Age of of method is not really something I would take into consideration ;)

Effectiveness, cost, time taking to apply it, harm to the bees, would be some of the things I can see useful to discuss, not how old something is.

Effectiveness = from papers I've read vapourising is more effective.

Cost = setup would be expensive for a couple of hives, but once you start getting a few it works out cheaper.

Time taking to apply = as a guess for N hives it's about ((N*2.5)+5) minutes - I'll time next time (I don't really want to be out in my apiaries in winter for longer than I need to)

Harm to the bees - from papers I've seen it causes less harm to the bes.
 

oliver90owner 

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Finman says 'It is expencive.'

Mine started a simple lump of aluminium circular bar, turned out to hold a gram of oxalic acid and drilled for three diesel glow-plugs (50W each), some heavy duty connecting wire and the battery was simply 'borrowed from one of the cars. I may be hunting round for some replacement glow-plugs shortly, to re-commission it (I used the plugs in another diesel car engine).

Total cost of materials at the time - zilch. Time was free to me anyway.

Not as quick as trickling but OK for a small number of hives.

Regards, RAB
 

RoofTops 

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What Finman means by "old invention" is that vapourizing was one of the first methods to be used for applying OA but has since been superceded in most places by trickling.
 

Poly Hive 

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It is a method that was heavily promoted by Eric McArthur in his tenure as editor of the Scottish Beekeeper.

As also said it is a method superseded by trickling which again shows how fast the changes are in treating for varroa.

Let's see. Lactic acid, Formic acid, Bayervol, Apistan, umm... sugar dusting, oops I for got tobacco though that was really for sampling, then has come oxalic trickling. I almost for got the minor issue of the name change and all...What next?

And folks complain books are out of date if there is not a varroa chapter...LOL About as much use as a chocolate fire-guard as by the time the book is printed any varroa info is near sure to be out of date.

PH
 

Arfermo 

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I don’t use this method mainly as it is bloody dangerous (to me) without the correct equipment, respirator gloves and also I understand runs the risk of overdosing the bees. I also understand that two treatments are necessary to be effective but stand to be corrected. I can’t understand why anyone would want to take the risk with this method but each to their own.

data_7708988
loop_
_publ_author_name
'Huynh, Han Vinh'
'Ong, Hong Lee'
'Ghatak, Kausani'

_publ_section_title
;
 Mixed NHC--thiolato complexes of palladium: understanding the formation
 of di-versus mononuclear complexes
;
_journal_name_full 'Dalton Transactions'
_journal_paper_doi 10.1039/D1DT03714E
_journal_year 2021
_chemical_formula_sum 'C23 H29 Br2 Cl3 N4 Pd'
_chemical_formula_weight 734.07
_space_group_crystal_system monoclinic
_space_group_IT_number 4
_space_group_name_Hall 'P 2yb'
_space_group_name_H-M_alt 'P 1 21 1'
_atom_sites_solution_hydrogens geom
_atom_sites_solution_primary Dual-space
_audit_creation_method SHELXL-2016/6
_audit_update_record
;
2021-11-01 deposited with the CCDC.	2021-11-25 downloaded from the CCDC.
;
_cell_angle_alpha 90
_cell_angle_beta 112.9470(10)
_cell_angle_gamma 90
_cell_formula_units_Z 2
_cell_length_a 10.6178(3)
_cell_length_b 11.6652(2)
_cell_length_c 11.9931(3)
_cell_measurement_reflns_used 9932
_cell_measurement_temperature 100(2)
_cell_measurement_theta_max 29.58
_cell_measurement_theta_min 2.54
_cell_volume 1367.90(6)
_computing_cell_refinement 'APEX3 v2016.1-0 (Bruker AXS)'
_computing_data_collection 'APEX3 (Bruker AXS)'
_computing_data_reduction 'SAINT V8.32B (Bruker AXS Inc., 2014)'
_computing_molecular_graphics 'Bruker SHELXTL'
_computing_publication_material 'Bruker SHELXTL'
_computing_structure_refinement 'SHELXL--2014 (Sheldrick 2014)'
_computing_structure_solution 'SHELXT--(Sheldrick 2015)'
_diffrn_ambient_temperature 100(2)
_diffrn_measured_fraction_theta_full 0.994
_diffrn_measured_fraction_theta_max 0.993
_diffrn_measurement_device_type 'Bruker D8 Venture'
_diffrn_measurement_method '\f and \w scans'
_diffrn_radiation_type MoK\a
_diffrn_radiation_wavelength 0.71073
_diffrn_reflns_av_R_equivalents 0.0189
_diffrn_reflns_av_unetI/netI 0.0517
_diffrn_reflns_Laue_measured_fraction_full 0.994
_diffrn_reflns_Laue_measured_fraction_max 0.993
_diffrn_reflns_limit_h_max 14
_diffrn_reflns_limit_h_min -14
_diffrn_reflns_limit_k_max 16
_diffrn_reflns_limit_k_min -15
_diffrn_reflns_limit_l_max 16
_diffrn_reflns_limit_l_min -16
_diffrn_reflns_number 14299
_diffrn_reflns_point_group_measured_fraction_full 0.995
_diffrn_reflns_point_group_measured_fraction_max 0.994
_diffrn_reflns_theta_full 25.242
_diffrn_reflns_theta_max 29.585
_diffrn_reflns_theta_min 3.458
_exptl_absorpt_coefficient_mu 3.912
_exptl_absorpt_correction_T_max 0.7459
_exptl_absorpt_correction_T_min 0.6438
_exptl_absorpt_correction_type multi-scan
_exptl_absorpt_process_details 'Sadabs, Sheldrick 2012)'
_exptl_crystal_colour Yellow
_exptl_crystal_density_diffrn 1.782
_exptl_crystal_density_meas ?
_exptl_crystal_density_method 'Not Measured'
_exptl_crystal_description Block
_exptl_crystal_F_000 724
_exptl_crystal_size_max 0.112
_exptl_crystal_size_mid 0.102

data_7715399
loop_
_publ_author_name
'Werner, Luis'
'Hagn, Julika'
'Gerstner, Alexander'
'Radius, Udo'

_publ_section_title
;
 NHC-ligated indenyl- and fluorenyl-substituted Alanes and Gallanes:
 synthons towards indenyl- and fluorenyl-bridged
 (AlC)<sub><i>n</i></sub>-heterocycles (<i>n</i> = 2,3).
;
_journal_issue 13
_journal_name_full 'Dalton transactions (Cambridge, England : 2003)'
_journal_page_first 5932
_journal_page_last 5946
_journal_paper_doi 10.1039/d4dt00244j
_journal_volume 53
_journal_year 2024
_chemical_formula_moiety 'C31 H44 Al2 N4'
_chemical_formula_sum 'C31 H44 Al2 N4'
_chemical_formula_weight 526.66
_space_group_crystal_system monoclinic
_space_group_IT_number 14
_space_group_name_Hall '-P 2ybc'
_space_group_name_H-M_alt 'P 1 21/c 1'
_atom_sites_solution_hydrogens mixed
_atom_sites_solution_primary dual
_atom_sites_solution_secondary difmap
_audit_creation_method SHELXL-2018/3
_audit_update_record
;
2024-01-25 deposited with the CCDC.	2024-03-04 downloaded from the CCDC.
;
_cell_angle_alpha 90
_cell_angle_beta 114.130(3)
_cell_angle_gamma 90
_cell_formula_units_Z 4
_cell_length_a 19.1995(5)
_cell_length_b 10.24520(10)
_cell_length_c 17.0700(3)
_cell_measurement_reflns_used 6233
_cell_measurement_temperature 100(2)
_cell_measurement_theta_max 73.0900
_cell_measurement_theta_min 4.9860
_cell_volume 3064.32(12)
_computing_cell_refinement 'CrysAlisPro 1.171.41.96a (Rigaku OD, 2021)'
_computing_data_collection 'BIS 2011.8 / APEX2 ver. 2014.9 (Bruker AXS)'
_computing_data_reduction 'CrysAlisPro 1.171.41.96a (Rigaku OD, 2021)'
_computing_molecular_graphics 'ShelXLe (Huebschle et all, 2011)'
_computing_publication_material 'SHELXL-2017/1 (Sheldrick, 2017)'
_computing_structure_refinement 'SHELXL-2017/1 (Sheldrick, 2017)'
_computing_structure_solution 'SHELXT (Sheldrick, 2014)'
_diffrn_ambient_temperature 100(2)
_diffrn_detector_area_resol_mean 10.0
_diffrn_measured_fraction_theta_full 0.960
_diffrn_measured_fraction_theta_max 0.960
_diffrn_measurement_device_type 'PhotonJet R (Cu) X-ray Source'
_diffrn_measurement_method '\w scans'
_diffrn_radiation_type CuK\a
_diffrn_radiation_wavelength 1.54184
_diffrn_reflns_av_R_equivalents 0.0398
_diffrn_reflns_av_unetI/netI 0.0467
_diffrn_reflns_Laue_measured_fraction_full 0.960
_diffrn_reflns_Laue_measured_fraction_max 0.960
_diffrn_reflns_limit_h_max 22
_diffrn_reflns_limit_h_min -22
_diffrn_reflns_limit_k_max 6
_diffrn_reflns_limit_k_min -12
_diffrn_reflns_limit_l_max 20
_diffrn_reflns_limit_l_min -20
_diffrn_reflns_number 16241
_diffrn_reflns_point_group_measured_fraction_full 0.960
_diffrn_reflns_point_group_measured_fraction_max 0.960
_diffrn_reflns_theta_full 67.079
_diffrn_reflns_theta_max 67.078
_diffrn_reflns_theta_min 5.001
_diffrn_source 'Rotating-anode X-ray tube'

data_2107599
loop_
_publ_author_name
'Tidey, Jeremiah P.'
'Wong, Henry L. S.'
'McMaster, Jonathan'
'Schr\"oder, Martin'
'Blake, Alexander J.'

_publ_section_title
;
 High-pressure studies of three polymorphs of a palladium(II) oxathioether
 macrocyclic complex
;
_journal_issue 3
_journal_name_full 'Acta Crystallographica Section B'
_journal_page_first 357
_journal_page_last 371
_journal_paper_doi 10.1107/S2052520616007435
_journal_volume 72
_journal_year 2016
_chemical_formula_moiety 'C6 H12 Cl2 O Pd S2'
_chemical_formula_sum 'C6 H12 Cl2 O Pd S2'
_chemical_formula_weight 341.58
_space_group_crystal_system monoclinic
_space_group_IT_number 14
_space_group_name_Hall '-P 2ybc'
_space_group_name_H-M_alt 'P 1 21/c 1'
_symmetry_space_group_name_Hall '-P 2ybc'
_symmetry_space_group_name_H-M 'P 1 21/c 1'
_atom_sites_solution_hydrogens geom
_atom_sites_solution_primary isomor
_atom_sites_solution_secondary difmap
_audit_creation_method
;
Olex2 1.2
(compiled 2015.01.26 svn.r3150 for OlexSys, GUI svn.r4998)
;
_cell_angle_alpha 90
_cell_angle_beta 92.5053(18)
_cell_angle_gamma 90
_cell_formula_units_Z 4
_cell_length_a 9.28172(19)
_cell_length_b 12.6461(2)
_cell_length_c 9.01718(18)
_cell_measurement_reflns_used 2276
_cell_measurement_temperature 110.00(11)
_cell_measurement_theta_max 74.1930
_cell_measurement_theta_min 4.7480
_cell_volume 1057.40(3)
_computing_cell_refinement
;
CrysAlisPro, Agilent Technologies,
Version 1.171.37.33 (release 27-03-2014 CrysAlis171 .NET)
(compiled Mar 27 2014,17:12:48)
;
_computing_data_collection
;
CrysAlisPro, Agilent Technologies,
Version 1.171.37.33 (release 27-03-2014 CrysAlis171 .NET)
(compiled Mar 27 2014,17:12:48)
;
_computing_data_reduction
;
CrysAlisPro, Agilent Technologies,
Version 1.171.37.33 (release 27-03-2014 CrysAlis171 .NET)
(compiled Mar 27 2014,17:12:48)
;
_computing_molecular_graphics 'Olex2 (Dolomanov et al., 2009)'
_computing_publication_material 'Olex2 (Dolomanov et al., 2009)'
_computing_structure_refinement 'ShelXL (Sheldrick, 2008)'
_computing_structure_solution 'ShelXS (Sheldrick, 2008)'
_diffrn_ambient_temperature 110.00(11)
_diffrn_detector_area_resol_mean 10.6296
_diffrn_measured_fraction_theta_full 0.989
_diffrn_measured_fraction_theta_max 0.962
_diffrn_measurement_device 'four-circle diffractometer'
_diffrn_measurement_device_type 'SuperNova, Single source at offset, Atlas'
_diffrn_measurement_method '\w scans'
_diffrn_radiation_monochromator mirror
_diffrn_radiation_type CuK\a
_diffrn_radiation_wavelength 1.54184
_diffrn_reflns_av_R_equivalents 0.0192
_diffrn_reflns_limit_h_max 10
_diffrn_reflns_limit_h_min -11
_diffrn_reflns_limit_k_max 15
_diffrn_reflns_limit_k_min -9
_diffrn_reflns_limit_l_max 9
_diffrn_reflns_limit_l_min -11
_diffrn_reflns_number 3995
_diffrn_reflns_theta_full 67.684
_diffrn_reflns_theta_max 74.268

S
Absolutely and emphatically wrong. Evaporation is no more dangerous than trickling oxalic. Just read Wally Shaw (Bsc) in Beecraft Dec. 2010 Issue, Page 11 for a truly authoritative riposte to the stupid opinions that are regularly espoused by those who have no experience whatsoever of all of the various application methods. As for Drobbins method in the link provided by Dishmop, that looks to be every bit as horrific as the one at the following link http://www.mydeo.com/videorequest.asp?XID=27832&CID=170951 .

Lastly, the instructions that come with the Varrox vaporiser say that more than one application may be used if required. I gave two of my 1½ Nationals 3 doses last year before the mite drop became low enough for my satisfaction with no ill effects whatsoever. In fact, those two hives produced 251 lbs of honey between them and still had a superful each to carry them through till yesterday when both hives were still eating what was in the brood boxes. Beat that!!! As for trickling, I know of beeks who have given more than one dose, even though everything I have read says a single dose only is recommended. Celia Davis is supposed to be the expert on that and advocates a single dose only. But that emphatically does not mean that a single trickle is more effective than a single evaporation dose either. The plainest fact is that evaporation is significantly less invasive than trickling ever can be at a time of year when opening up the hive is not welcomed by the bees. OK?

Happy Xmas to one and all.

TTFN

HGA